With 17.8 million active customers, 9.2 million orders placed and net revenue of $2.3 billion in the second quarter of 2019, home goods retailer Wayfair has yet to report much customer blowback as a result of the Wayfair Walkout on June 25.
That being said, the scandal broke five days before the end of the second quarter, so results from the current quarter may be more telling—and, during Thursday’s earnings call, CFO Michael Fleisher said to expect a third-quarter loss in the U.S., although he attributed this to factors like building out Wayfair’s global logistics network.
For now, Wayfair ended the second quarter with $2.3 billion in direct retail, which it said consists mostly of sales through its websites. That marks net revenue growth of $691 million, or 42% year-over-year.
It also ended the second quarter with 17.8 million active customers, which is a year-over-year increase of 39%.
Repeat customers placed 6.2 million of 9.2 million orders in the quarter, the latter of which is an increase of 42% year-over year. But customers aren’t necessarily spending more: Average order value was $255, which is nearly the same as the second quarter of 2018.
In the 12 months ending June 30, net revenue per active customer was $447, an uptick of 1.6% compared to the previous year. Wayfair had $8 billion in net revenue for that same yearlong period.
During the earnings call, CEO Niraj Shah did not name the Wayfair Walkout specifically, but addressed the controversy as “headlines in late June,” and said the company believes in supporting its employees’ causes and is “working with them internally to navigate this.”
An employee representative did not respond to a request for comment.
Shah focused on the positives, like logistics. He said the retailer has added 5 million square feet of space to its network. That includes a warehouse in Savannah, Ga., so Wayfair now has a presence in every major port city in the U.S., which will help it keep pace with Amazon’s shift to one-day shipping.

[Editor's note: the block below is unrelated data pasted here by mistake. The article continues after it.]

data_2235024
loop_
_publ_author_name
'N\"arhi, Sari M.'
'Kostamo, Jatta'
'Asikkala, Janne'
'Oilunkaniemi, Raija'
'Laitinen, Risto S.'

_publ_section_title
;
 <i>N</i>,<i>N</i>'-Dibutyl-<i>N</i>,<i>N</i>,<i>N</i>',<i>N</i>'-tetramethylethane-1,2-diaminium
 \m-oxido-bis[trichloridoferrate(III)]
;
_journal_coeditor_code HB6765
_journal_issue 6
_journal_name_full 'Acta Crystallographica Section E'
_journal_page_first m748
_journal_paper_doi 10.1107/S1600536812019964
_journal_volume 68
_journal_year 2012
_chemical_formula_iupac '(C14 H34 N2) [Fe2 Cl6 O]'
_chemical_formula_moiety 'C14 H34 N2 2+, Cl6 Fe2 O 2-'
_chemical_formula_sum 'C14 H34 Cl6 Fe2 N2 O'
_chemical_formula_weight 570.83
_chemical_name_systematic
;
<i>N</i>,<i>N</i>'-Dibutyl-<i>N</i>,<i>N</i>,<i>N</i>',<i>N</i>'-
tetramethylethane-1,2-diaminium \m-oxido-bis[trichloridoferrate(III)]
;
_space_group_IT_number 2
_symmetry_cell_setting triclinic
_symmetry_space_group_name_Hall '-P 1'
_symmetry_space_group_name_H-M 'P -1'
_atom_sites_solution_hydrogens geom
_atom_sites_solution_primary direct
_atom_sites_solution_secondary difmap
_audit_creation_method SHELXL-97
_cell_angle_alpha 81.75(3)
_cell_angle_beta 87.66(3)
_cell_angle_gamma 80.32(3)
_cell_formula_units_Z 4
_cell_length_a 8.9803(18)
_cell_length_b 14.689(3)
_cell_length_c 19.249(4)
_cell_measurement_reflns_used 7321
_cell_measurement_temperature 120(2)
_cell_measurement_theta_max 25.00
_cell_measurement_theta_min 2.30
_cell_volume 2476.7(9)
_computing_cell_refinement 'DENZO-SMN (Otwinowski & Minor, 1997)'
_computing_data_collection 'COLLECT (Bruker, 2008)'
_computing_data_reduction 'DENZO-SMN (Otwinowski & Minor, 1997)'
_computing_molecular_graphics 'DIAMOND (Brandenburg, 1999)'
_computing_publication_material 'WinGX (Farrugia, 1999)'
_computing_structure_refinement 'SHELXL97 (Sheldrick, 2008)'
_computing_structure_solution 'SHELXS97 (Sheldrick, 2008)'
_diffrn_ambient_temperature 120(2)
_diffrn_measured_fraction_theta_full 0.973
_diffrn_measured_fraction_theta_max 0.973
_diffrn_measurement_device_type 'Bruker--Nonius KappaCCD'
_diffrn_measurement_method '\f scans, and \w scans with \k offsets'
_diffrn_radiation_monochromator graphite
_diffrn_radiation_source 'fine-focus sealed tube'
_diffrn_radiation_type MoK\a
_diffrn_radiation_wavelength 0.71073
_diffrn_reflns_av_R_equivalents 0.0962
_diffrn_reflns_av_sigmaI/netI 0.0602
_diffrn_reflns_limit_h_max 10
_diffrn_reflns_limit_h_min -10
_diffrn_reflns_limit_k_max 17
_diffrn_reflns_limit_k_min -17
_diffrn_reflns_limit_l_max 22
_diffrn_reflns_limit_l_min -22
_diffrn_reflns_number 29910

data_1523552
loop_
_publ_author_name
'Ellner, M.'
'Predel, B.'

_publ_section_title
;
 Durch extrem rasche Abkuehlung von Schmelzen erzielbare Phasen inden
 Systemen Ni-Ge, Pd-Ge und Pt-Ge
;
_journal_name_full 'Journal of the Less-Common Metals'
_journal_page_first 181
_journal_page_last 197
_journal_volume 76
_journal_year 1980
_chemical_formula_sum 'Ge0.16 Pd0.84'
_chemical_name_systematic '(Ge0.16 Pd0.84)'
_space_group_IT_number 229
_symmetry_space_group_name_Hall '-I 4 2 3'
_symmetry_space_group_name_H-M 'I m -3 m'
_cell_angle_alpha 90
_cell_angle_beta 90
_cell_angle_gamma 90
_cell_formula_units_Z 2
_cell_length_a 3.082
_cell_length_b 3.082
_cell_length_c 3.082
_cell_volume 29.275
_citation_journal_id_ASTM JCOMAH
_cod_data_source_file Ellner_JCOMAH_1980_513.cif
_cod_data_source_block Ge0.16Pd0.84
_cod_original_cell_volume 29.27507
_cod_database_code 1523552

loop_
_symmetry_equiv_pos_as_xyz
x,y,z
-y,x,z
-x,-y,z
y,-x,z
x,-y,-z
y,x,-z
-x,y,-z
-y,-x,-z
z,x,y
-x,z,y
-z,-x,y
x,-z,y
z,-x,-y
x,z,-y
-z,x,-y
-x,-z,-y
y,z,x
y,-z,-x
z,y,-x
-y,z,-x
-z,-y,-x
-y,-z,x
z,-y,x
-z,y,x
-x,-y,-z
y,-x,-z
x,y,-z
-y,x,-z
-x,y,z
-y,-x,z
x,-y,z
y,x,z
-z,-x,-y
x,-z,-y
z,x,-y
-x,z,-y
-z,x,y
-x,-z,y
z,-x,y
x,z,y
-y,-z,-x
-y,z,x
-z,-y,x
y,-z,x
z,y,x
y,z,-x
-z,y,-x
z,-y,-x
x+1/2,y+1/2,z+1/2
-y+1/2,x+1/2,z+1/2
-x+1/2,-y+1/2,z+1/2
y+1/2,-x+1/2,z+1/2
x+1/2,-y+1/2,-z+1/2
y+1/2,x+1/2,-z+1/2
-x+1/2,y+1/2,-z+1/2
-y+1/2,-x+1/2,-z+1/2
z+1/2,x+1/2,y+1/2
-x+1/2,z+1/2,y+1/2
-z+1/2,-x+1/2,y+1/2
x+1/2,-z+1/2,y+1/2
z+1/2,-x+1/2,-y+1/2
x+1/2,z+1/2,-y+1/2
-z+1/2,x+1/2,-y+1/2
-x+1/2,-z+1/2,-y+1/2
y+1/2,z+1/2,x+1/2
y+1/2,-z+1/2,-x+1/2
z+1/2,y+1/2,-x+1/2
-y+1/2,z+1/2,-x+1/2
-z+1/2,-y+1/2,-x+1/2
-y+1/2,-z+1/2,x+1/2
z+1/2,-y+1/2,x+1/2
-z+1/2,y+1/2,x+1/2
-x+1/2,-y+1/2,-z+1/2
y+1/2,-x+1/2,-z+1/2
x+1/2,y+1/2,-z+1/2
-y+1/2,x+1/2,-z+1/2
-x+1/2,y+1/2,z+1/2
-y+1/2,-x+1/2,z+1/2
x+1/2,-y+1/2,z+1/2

It has also started to receive shipments directly into its Mississauga, Ontario, facility instead of bringing goods across the U.S. border.
Wayfair plans to open its second U.K. warehouse in September and a warehouse in Germany in 2020.
Outdoor furniture is another big focus. Per Shah’s figures, this is a $5 billion market in the U.S. and is growing thanks to consumers who increasingly see their patios as extensions of their living rooms. In addition, Shah said outdoor furniture options are limited in brick and mortar, which is in part why Wayfair sees this space as uniquely suited to the online market—what’s more, Wayfair customers can shop the category year-round, instead of just in warm months, as is often the case in physical retail.
Shah said the retailer is introducing dynamic imagery to showcase products in the most relevant context. So, in the case of a customer query for chairs for an outdoor bar, the image would not include stools next to a kitchen island indoors, he added.
Another underserved market in ecommerce is luxury home goods, which co-chairman Steve Conine said is a market worth $70 billion. That’s where Wayfair’s Perigold brand comes in, targeting the top 5% of U.S. households in terms of income. Perigold now has over 500 suppliers and brands like Lillian August, Schumacher, Century and Janus et Cie.
Conine did not share specifics, but he said Perigold’s growth revenue is on track to more than double this year.
According to web analytics firm Similarweb, investors were worried the company is racking up big losses at the expense of growth. However, its data shows U.S. site traffic increased to 18.6% of the market. International conversion—which includes Canada, the U.K. and Germany—grew 49% year-over-year, leading Similarweb to conclude, “it appears that Wayfair’s push for growth is paying off, particularly in international markets.”
During the call, the brand said it only just started brand-building in Germany earlier this year, and, while it intends to expand further into Europe, it doesn’t want too many early-stage markets to become a distraction. So, in the short term, its focus will be on Germany and then Europe more broadly over a longer—and not fixed—timeframe.